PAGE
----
CDP’s latest report on ESG ratings and data product providers reveals examples of ESG data shortcomings and certain product deficiencies. These include a lack of transparency in methodologies and difficulties in managing conflicts of interest.
The study adds that even the collection of ESG data itself is challenging, which can directly affect the quality of the product offering.
As the number of ESG data products and ratings has increased significantly in recent months, certain jurisdictions have tasked themselves with regulating the market.
For example, the FCA recently proposed to regulate ESG service providers with a code of conduct in an attempt to prevent greenwashing and improve the quality of available data.
ESMA is looking to do something similar, with plans to supervise the work of ESG rating providers as part of the European Commission’s sustainable finance package.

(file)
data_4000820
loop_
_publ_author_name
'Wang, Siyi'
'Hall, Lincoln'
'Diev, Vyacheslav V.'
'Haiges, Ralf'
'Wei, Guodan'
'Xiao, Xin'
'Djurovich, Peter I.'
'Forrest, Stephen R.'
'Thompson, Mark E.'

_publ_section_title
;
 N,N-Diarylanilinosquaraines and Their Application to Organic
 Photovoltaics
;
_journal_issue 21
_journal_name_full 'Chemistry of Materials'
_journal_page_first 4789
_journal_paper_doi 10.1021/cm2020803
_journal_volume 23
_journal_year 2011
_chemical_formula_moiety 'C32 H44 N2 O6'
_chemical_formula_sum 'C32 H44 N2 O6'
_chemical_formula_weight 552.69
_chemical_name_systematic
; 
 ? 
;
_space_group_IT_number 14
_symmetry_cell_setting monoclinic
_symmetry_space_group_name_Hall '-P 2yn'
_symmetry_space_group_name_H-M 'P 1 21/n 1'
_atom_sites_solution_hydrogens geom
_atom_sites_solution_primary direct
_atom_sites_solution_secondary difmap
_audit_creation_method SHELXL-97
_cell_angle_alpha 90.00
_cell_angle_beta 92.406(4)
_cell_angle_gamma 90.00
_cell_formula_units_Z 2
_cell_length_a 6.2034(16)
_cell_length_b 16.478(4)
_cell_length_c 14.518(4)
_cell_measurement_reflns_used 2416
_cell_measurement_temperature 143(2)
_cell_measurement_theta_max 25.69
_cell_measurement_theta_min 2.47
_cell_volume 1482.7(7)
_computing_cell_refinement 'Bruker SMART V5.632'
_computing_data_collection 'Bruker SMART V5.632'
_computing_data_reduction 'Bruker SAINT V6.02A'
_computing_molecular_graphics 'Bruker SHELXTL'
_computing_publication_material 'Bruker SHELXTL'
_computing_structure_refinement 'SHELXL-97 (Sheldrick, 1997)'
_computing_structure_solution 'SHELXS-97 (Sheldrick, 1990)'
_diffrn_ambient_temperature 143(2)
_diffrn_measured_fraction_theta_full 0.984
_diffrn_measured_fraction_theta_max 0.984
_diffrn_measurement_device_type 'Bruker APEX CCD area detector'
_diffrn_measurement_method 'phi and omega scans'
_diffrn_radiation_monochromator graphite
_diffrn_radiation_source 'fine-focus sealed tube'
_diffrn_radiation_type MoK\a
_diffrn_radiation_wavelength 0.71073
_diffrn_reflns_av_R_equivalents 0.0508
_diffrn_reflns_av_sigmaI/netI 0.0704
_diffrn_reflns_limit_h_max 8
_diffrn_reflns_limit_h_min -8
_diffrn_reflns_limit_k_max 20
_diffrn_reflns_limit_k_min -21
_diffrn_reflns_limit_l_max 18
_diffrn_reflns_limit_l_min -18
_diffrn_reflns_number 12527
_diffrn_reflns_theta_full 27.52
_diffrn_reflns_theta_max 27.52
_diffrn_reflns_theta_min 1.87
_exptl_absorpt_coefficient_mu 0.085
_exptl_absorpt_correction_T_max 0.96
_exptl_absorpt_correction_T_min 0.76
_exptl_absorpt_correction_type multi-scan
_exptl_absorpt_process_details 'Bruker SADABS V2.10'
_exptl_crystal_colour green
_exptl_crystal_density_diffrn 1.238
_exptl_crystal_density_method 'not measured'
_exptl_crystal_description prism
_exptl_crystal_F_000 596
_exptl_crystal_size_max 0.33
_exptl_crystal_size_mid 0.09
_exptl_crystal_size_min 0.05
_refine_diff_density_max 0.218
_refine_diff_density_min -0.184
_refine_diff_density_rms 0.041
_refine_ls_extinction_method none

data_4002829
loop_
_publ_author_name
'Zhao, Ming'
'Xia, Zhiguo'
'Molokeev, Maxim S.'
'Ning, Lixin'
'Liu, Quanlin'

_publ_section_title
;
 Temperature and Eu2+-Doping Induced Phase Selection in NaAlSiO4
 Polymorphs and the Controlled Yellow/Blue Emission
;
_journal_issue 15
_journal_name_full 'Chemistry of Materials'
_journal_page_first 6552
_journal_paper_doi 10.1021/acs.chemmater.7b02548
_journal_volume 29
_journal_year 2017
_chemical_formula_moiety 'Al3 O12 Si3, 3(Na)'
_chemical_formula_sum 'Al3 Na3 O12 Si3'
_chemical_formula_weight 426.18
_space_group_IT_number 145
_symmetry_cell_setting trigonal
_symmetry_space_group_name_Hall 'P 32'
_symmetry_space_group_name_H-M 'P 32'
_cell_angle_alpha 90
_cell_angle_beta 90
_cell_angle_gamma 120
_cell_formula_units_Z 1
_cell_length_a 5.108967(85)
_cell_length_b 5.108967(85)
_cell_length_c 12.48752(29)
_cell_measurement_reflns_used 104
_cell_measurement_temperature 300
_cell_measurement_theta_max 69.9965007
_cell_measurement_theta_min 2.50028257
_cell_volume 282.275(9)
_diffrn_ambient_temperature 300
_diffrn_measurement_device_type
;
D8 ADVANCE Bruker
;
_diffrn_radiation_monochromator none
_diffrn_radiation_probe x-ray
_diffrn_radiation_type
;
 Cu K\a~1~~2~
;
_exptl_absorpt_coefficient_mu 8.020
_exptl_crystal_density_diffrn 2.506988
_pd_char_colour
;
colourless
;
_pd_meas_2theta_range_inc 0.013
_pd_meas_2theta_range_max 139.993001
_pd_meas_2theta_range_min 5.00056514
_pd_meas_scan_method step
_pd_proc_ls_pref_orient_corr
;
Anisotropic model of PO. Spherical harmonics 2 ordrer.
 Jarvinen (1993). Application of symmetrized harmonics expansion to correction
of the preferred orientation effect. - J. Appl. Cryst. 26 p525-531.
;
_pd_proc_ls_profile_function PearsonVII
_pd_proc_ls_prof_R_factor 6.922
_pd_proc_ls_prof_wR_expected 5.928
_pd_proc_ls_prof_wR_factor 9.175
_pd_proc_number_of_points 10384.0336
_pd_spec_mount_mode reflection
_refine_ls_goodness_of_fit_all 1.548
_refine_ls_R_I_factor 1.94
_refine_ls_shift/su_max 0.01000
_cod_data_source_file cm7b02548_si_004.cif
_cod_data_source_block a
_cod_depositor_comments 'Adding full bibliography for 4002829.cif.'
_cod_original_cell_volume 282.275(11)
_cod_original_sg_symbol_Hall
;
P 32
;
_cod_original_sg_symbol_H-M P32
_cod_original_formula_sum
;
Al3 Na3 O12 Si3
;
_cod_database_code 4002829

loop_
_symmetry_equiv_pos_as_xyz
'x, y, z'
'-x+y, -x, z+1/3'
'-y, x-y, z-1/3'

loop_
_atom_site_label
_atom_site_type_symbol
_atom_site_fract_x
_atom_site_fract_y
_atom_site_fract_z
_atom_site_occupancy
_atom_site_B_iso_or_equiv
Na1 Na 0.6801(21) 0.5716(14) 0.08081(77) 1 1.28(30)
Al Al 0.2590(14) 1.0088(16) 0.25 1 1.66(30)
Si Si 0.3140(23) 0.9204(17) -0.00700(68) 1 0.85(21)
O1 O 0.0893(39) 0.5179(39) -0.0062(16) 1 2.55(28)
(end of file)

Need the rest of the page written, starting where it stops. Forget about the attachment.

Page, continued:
The report warns of the potential for regulatory divergence as jurisdictions come up with disparate ways to tackle these challenges. A misalignment of regulation could prevent the industry from achieving its core objective of tackling greenwashing.
Recommended actions resulting from the research revolve around the need for a unified global approach to sustainability regulation. This would encourage methodology transparency, good governance and jurisdictional interoperability.
A final suggestion includes using unified corporate sustainability disclosure standards for the implementation of mandatory disclosure requirements, as this would increase the amount of available comparable data.
CDP is one of the founding partners of SBTi, an organisation set on assisting financial institutions to meet their net-zero objectives. The Drawdown recently analysed the scientific credibility of the organisation’s chosen methodologies.